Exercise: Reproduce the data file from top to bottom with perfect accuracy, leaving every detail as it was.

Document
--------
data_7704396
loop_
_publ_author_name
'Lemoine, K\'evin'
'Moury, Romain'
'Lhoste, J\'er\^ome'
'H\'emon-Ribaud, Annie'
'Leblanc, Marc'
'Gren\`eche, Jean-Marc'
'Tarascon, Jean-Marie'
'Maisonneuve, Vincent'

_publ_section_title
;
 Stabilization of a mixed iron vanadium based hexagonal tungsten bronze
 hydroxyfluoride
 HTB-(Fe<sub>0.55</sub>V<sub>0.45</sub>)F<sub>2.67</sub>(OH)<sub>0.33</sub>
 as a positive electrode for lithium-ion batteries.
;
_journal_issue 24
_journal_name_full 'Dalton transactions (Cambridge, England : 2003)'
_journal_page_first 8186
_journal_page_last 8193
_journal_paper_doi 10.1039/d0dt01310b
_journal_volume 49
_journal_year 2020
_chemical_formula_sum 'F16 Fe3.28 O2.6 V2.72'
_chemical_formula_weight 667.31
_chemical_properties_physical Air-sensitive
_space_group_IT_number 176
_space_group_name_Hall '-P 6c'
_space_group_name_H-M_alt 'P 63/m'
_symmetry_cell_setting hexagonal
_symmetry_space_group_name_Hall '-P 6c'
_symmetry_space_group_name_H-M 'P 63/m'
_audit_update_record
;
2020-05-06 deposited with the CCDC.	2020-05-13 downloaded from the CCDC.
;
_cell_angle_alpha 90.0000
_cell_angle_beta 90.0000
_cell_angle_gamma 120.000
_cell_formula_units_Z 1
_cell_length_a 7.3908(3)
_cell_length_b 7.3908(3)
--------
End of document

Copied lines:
data_7704396
loop_
_publ_author_name
'Lemoine, K\'evin'
'Moury, Romain'
'Lhoste, J\'er\^ome'
'H\'emon-Ribaud, Annie'
'Leblanc, Marc'
'Gren\`eche, Jean-Marc'
'Tarascon, Jean-Marie'
'Maisonneuve, Vincent'

_publ_section_title
;
 Stabilization of a mixed iron vanadium based hexagonal tungsten bronze
 hydroxyfluoride
 HTB-(Fe<sub>0.55</sub>V<sub>0.45</sub>)F<sub>2.67</sub>(OH)<sub>0.33</sub>
 as a positive electrode for lithium-ion batteries.
;
_journal_issue 24
_journal_name_full 'Dalton transactions (Cambridge, England : 2003)'
_journal_page_first 8186
_journal_page_last 8193
_journal_paper_doi 10.1039/d0dt01310b
_journal_volume 49
_journal_year 2020
_chemical_formula_sum 'F16 Fe3.28 O2.6 V2.72'
_chemical_formula_weight 667.31
_chemical_properties_physical Air-sensitive
_space_group_IT_number 176
_space_group_name_Hall '-P 6c'
_space_group_name_H-M_alt 'P 63/m'
_symmetry_cell_setting hexagonal
_symmetry_space_group_name_Hall '-P 6c'
_symmetry_space_group_name_H-M 'P 63/m'
_audit_update_record
;
2020-05-06 deposited with the CCDC.	2020-05-13 downloaded from the CCDC.
;
_cell_angle_alpha 90.0000
_cell_angle_beta 90.0000
_cell_angle_gamma 120.000
_cell_formula_units_Z 1
_cell_length_a 7.3908(3)
_cell_length_b 7.3908(3)